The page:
iPad apps are positively changing how children socialize, learn, and communicate in the classroom.
At Rawlson Road Middle School, in Rock Hill South Carolina, teacher Stacy Hunter’s middle school class learns about positively relating to others – in this case, tolerance of other students’ intolerance with them. Hunter’s students used their iPads, in a collaborative class project, to create a short video about autism. By the class project’s completion, students have learned more about themselves, and one student considered the difference that he can make in the world.
Not far behind the growing iPad use in U.S. classrooms is Australia, where forty children will soon be able to use iPads, under a program called, “Autism Kids Communicate” (iPads to be used both for school and home communication). The iPad use – and thus app use – is possible thanks to a grant of thirty thousand dollars from mainly the Lions Club organizations of Australia. The money will be given to the Autism Community Network, and through the network, the children will be given the iPads for use.
There are many apps on the market, but certain ones are well-suited – if not specifically designed – for people with autism, to help them socialize, learn, and communicate. Further information and all apps may be found on the Apple website. Apps which help children to socialize include Kid In Story, Stories About Me, and Social Stories. Kid In Story is an app both for literacy and introducing social situations. The app covers eight topics from basic life-skills to pleasant daydream-type scenarios. Stories About Me is more advanced, and allows you to create a picture book that also has sound-recording and playback capabilities. Social Stories, for older children, fosters socialization-understanding by combining visual and auditory elements.
Apps that help people with autism to learn – in particular, math skills – include Friends of Ten, Keynote, and Grafio. Friends of Ten is for young children, focusing on basic math skills from numbers zero to ten, addition and subtraction. The app also focuses on counting, selecting, and simply recognizing objects (no counting involved). The Keynote app is more fanciful and well-suited for older children. This app is used for presenting mathematical graphs and charts, however, it converts the data into 3D charts. Grafio is for young adults or adults, creating business diagrams, demonstration models, visual and auditory notes, and drawings.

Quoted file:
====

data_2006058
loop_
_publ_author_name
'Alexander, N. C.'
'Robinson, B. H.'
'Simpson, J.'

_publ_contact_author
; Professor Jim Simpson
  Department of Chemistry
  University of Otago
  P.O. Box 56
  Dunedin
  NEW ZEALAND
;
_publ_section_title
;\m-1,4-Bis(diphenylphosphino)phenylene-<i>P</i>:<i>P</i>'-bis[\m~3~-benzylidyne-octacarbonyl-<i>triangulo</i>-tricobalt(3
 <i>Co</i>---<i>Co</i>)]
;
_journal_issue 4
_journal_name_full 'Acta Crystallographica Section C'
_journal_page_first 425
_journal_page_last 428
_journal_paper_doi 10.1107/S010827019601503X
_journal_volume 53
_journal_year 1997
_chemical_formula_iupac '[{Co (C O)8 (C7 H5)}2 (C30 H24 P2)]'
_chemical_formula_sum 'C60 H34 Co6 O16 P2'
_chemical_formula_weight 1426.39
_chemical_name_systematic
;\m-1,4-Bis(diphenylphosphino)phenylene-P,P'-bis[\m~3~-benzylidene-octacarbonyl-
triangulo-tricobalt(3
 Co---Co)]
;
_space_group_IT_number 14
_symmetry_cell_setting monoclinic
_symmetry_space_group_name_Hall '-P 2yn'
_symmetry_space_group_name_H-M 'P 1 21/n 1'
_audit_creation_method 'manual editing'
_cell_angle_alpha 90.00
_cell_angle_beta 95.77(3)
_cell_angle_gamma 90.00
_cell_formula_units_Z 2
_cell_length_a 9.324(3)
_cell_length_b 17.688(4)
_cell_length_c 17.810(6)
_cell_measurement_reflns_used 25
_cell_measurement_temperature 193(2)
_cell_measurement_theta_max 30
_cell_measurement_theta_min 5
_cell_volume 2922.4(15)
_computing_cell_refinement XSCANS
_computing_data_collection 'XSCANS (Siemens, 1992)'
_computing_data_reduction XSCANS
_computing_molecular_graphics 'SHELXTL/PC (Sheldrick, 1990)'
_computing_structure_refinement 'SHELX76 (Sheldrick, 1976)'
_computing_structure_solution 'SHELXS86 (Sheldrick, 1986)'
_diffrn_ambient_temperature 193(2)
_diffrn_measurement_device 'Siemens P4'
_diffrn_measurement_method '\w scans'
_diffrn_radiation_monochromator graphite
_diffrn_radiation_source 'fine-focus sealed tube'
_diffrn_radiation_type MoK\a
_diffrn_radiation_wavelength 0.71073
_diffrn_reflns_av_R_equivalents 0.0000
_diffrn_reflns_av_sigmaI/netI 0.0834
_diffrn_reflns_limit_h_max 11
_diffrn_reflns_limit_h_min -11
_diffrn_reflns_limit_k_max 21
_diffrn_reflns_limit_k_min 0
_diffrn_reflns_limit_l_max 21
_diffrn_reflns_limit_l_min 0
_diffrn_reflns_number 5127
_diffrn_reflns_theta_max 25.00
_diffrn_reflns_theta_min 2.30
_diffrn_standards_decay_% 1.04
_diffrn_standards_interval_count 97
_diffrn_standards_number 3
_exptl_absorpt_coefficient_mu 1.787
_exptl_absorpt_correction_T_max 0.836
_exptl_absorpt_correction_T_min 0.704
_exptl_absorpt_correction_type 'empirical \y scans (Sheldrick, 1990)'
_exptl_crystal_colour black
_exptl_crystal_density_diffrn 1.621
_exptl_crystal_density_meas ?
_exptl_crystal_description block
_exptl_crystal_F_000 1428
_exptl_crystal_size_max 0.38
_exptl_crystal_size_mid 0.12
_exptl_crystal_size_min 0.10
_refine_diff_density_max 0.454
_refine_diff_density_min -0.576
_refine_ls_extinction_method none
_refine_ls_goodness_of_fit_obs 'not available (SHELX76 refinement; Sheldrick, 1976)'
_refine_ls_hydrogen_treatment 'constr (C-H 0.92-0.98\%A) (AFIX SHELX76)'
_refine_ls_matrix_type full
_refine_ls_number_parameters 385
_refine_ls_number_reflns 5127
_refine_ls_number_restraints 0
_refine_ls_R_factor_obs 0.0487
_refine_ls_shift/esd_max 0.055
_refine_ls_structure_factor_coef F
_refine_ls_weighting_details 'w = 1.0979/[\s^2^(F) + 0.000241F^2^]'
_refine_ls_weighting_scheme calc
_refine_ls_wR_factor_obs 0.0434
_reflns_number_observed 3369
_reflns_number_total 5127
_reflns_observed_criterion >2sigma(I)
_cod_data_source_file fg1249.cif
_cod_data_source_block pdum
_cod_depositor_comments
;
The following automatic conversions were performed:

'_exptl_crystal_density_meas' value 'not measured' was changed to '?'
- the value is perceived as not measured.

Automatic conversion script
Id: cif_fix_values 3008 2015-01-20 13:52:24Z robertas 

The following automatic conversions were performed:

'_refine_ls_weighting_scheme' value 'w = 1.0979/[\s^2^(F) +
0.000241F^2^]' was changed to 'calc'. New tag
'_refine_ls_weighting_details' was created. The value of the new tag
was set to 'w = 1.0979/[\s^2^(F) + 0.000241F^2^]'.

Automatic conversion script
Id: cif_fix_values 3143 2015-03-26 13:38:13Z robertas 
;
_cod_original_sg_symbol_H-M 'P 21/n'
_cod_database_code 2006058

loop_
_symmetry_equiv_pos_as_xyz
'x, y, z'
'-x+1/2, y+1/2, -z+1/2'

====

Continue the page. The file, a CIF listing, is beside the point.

Communication apps include My Choice Board, Grace, and Proloquo2Go. My Choice Board is well suited for children, as it assists individuals with limited communication abilities, allowing them to select their communication needs. Grace is a purely picture-based app which allows the individual to communicate by creating sentences with pictures, on their own time. Proloquo2Go is a more advanced app with some fifty-thousand voices, which are inherently-expressed, age and character based.
As a concluding note about these apps, particularly Proloquo2Go, please give this app in particular time to work. In a online Blog, titled iQ by Dr. Melissa Morgenlander, Phd., she discusses her first experiences with her son Quentin and the app, regarding his Special Education Itinerant Teacher (SEIT). The SEIT eventually used Proloquo2Go to have her son choose after-session snacks. However, at that earlier time – some years ago, Quentin frequently pressed the home button to return to other apps. Also, Morgenlander noticed that Quentin’s speech abilities were lessening. Currently, she has given Proloquo2Go a new try – the Blog to be updated with the results.
Todd Gutmann is a freelance writer from Lake Placid, NY with a Professional Writing B.A. from SUNY Cortland and an Automotive Technology A.A.S. from SUNY Canton. His work has been published in the Lake Placid News and he had a byline for his series on “People Around the Park” a weekly features about local townspeople and their interesting hobbies. His two main interests are people and technology.